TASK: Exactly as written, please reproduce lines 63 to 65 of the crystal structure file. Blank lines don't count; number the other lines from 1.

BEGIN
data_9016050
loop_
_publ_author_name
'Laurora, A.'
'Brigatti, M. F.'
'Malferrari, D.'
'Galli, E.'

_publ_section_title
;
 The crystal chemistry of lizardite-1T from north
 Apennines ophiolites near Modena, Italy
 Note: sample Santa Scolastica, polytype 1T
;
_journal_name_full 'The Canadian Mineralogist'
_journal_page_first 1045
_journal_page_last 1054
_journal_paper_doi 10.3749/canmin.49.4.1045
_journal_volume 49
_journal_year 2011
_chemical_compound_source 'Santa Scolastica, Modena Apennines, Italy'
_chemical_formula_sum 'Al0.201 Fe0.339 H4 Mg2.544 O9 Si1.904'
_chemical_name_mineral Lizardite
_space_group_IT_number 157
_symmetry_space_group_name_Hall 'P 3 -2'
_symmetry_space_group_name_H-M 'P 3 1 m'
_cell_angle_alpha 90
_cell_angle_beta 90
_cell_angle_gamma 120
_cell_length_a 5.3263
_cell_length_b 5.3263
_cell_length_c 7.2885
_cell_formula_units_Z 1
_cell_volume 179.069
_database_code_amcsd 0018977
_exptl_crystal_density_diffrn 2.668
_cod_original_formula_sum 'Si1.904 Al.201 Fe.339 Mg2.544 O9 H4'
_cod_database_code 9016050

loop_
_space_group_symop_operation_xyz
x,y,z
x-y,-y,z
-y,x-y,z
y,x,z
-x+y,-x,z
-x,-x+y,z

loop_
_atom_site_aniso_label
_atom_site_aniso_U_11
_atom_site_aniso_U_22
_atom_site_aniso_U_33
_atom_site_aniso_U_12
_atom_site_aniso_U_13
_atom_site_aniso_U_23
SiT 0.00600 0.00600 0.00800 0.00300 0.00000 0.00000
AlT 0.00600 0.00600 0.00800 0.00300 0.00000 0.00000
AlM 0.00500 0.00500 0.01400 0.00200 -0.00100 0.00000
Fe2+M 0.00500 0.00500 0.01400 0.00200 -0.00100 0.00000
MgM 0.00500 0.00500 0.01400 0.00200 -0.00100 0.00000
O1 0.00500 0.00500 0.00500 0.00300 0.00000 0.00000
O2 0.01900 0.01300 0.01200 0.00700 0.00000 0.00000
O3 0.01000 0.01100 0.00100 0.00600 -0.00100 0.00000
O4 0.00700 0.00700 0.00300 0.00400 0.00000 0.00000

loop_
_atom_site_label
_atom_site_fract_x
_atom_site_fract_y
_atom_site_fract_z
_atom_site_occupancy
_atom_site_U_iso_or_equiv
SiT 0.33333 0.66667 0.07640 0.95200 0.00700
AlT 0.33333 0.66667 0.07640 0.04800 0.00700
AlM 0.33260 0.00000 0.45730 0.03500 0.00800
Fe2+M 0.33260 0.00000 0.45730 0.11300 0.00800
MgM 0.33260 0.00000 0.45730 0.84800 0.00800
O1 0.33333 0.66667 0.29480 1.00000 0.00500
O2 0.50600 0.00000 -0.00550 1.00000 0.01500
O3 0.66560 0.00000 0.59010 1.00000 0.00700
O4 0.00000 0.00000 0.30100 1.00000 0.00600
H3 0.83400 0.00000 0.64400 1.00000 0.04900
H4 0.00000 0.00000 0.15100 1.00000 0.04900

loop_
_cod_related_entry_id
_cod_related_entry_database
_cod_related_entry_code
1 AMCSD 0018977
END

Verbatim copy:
loop_
_atom_site_label
_atom_site_fract_x